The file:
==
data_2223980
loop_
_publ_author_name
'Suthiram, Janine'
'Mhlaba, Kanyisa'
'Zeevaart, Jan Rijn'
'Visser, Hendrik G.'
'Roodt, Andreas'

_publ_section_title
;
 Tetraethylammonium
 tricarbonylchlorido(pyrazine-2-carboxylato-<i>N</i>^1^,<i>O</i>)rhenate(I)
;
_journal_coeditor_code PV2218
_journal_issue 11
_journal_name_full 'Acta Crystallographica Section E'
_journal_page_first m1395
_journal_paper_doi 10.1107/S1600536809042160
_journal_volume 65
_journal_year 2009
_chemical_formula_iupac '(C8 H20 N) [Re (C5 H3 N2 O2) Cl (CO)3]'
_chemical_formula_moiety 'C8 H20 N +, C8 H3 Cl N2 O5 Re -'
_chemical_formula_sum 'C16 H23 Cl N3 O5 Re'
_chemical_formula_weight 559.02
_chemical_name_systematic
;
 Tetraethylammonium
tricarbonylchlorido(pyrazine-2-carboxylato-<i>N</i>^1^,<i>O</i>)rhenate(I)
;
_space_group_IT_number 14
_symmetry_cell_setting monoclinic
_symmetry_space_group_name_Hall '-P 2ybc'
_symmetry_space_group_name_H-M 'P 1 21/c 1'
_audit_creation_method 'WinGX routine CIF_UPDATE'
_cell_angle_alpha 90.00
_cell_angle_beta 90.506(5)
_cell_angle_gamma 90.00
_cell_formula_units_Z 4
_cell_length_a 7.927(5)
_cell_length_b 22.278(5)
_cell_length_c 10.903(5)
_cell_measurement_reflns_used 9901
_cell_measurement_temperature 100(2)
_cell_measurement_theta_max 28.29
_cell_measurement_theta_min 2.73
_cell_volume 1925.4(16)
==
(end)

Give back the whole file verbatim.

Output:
data_2223980
loop_
_publ_author_name
'Suthiram, Janine'
'Mhlaba, Kanyisa'
'Zeevaart, Jan Rijn'
'Visser, Hendrik G.'
'Roodt, Andreas'

_publ_section_title
;
 Tetraethylammonium
 tricarbonylchlorido(pyrazine-2-carboxylato-<i>N</i>^1^,<i>O</i>)rhenate(I)
;
_journal_coeditor_code PV2218
_journal_issue 11
_journal_name_full 'Acta Crystallographica Section E'
_journal_page_first m1395
_journal_paper_doi 10.1107/S1600536809042160
_journal_volume 65
_journal_year 2009
_chemical_formula_iupac '(C8 H20 N) [Re (C5 H3 N2 O2) Cl (CO)3]'
_chemical_formula_moiety 'C8 H20 N +, C8 H3 Cl N2 O5 Re -'
_chemical_formula_sum 'C16 H23 Cl N3 O5 Re'
_chemical_formula_weight 559.02
_chemical_name_systematic
;
 Tetraethylammonium
tricarbonylchlorido(pyrazine-2-carboxylato-<i>N</i>^1^,<i>O</i>)rhenate(I)
;
_space_group_IT_number 14
_symmetry_cell_setting monoclinic
_symmetry_space_group_name_Hall '-P 2ybc'
_symmetry_space_group_name_H-M 'P 1 21/c 1'
_audit_creation_method 'WinGX routine CIF_UPDATE'
_cell_angle_alpha 90.00
_cell_angle_beta 90.506(5)
_cell_angle_gamma 90.00
_cell_formula_units_Z 4
_cell_length_a 7.927(5)
_cell_length_b 22.278(5)
_cell_length_c 10.903(5)
_cell_measurement_reflns_used 9901
_cell_measurement_temperature 100(2)
_cell_measurement_theta_max 28.29
_cell_measurement_theta_min 2.73
_cell_volume 1925.4(16)